# Homework Help: Integration by substitution

1. Jul 10, 2010

### Daveami

Hi there,

I am having difficulty with one aspect of intergration by substitution where the substituion of a square root is U^2, wondering if anyone can help.

Problem:

Integral of: 2x√(3x-4) dx by substituting U^2 = 3x-4

Would du^2/dx = 3 therefore 1/3 du^2 = dx (I think this is where im going wrong)

Im coming out with an answer of: 2/45(9x+8)(3x-4)^3/2 + k

However the answer in the book is: 4/135(9x+8)(3x-4)^3/2 + k

Any help would be greatly appreciated.

Regards

Dave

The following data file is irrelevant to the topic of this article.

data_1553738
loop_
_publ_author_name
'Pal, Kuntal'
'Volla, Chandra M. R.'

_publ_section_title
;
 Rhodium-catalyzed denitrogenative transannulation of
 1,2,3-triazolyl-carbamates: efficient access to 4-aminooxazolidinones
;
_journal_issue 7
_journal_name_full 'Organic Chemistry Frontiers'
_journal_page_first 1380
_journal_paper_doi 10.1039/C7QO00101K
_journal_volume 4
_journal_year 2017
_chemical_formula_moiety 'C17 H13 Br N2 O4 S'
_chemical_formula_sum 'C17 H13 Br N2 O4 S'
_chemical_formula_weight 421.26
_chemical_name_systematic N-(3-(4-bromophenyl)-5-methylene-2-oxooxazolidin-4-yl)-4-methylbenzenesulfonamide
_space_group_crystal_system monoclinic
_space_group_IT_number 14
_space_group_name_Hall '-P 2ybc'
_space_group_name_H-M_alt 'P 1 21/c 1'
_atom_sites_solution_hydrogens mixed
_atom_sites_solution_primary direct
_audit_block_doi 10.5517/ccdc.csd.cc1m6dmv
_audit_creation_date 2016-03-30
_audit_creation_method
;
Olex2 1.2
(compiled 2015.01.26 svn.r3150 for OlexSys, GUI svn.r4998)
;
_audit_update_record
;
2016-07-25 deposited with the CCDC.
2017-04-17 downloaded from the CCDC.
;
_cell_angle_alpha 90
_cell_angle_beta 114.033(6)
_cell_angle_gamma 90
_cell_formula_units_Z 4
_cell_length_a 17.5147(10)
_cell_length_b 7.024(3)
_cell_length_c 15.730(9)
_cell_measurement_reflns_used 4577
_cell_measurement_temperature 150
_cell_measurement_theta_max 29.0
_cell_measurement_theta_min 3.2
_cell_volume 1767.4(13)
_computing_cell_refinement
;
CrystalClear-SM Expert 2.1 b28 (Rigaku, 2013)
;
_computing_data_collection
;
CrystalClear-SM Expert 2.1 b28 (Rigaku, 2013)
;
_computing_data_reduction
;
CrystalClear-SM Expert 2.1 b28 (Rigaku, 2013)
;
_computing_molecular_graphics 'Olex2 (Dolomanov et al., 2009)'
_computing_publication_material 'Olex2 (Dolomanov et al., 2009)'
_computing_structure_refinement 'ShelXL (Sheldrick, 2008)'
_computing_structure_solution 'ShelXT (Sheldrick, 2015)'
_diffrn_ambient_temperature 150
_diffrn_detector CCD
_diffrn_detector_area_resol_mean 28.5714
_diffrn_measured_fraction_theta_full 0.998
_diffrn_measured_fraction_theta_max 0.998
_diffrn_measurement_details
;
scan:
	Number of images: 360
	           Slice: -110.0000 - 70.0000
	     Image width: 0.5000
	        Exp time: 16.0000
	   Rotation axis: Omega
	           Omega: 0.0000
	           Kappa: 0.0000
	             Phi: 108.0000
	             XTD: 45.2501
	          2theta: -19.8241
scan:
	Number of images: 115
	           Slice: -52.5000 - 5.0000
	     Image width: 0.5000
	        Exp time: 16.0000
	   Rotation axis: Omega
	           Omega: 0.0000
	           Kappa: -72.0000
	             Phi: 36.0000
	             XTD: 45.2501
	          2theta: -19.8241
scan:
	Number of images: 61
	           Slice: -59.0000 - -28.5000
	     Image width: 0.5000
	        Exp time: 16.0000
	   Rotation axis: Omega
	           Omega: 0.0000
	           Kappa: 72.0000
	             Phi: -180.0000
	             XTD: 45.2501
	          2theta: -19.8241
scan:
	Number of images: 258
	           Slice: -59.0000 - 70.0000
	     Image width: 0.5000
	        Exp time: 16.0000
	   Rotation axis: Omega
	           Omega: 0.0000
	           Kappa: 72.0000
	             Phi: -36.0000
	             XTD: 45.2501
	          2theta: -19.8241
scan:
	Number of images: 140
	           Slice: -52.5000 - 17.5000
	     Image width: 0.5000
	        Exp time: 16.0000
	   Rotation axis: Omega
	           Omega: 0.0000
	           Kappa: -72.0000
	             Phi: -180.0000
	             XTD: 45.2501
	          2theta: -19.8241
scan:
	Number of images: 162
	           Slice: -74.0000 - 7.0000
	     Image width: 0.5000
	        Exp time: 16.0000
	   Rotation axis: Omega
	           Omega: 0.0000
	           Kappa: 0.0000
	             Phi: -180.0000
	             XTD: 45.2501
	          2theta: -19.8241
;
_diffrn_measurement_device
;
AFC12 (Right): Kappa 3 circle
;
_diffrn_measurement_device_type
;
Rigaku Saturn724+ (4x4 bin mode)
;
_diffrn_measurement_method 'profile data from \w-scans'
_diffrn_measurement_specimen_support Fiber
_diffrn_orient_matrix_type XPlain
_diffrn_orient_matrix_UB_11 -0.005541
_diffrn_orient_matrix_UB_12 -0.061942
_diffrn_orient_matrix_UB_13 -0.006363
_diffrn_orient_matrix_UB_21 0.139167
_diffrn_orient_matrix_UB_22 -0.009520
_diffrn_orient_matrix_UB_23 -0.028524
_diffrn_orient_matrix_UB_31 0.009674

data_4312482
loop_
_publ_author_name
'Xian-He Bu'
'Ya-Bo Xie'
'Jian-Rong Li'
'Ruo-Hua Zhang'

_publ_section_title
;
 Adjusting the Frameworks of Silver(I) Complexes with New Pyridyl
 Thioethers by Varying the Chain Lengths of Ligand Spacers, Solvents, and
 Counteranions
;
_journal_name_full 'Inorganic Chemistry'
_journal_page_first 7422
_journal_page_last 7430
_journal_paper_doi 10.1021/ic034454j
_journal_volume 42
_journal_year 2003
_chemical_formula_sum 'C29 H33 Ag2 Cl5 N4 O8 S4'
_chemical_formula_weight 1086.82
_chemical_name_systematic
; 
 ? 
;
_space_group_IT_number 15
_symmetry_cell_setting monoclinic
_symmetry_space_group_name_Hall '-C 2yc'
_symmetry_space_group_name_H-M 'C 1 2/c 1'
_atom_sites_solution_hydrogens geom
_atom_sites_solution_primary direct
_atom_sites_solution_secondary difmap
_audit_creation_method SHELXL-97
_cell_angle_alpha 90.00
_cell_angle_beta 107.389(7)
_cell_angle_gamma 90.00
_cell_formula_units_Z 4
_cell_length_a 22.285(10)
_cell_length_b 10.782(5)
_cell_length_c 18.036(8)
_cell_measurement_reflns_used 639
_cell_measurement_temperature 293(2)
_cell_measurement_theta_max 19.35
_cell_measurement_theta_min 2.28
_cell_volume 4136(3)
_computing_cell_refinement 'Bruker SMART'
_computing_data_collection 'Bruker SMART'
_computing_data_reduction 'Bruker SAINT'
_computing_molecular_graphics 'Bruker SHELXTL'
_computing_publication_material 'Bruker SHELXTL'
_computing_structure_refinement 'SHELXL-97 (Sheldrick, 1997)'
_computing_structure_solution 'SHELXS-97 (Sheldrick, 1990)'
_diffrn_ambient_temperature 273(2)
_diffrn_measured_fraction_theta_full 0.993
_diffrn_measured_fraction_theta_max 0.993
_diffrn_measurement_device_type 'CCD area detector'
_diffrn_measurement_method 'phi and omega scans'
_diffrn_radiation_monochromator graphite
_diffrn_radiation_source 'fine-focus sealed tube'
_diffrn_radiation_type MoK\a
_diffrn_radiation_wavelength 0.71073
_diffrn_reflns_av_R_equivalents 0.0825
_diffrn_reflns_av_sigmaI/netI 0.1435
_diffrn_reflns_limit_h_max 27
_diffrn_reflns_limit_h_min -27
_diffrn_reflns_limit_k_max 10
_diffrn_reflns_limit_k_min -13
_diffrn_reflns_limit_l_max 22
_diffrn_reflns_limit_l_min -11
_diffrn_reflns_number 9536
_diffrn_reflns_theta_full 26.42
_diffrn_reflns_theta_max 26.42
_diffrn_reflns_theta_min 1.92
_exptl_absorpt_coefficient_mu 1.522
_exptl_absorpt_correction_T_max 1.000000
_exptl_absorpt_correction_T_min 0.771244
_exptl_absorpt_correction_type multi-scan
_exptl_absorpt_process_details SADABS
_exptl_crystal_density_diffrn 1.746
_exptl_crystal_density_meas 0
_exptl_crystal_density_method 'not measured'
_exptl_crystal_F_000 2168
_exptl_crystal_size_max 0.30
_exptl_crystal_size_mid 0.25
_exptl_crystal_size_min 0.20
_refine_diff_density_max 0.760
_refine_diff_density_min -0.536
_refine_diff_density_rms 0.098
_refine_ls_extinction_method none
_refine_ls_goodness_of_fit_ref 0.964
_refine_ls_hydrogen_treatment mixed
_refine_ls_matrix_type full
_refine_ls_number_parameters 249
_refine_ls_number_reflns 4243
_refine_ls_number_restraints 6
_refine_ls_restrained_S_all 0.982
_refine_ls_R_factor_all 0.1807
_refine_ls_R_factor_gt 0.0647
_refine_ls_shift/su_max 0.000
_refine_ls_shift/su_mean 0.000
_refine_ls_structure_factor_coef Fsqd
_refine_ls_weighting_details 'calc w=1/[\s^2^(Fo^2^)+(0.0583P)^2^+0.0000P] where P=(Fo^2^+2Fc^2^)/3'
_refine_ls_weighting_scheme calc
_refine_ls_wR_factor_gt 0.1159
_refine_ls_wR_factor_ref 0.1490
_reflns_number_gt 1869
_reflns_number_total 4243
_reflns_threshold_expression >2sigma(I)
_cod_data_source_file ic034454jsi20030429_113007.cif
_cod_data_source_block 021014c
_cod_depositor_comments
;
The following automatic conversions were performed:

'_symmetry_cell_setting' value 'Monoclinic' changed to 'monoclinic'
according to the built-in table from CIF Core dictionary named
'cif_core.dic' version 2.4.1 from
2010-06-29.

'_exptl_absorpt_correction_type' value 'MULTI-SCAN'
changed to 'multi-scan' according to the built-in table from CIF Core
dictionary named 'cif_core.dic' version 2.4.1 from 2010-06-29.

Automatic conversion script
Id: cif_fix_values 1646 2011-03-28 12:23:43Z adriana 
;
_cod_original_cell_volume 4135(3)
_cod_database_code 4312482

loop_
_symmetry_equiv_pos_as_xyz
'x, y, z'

2. Jul 10, 2010

### Karmalo

Your error is that the derivative of u^2 isn't du^2.

$$u^{2}=3x-4$$

$$2u du=3dx$$

$$du=\frac{3}{2\sqrt{3x-4}}dx$$

Last edited: Jul 10, 2010
3. Jul 10, 2010

### Daveami

Ah brilliant! Thanks for the help mate!

4. Jul 10, 2010

### Staff: Mentor

And really, the substitution is u = sqrt(3x - 4). If u >= 0, this is equivalent to u^2 = 3x - 4.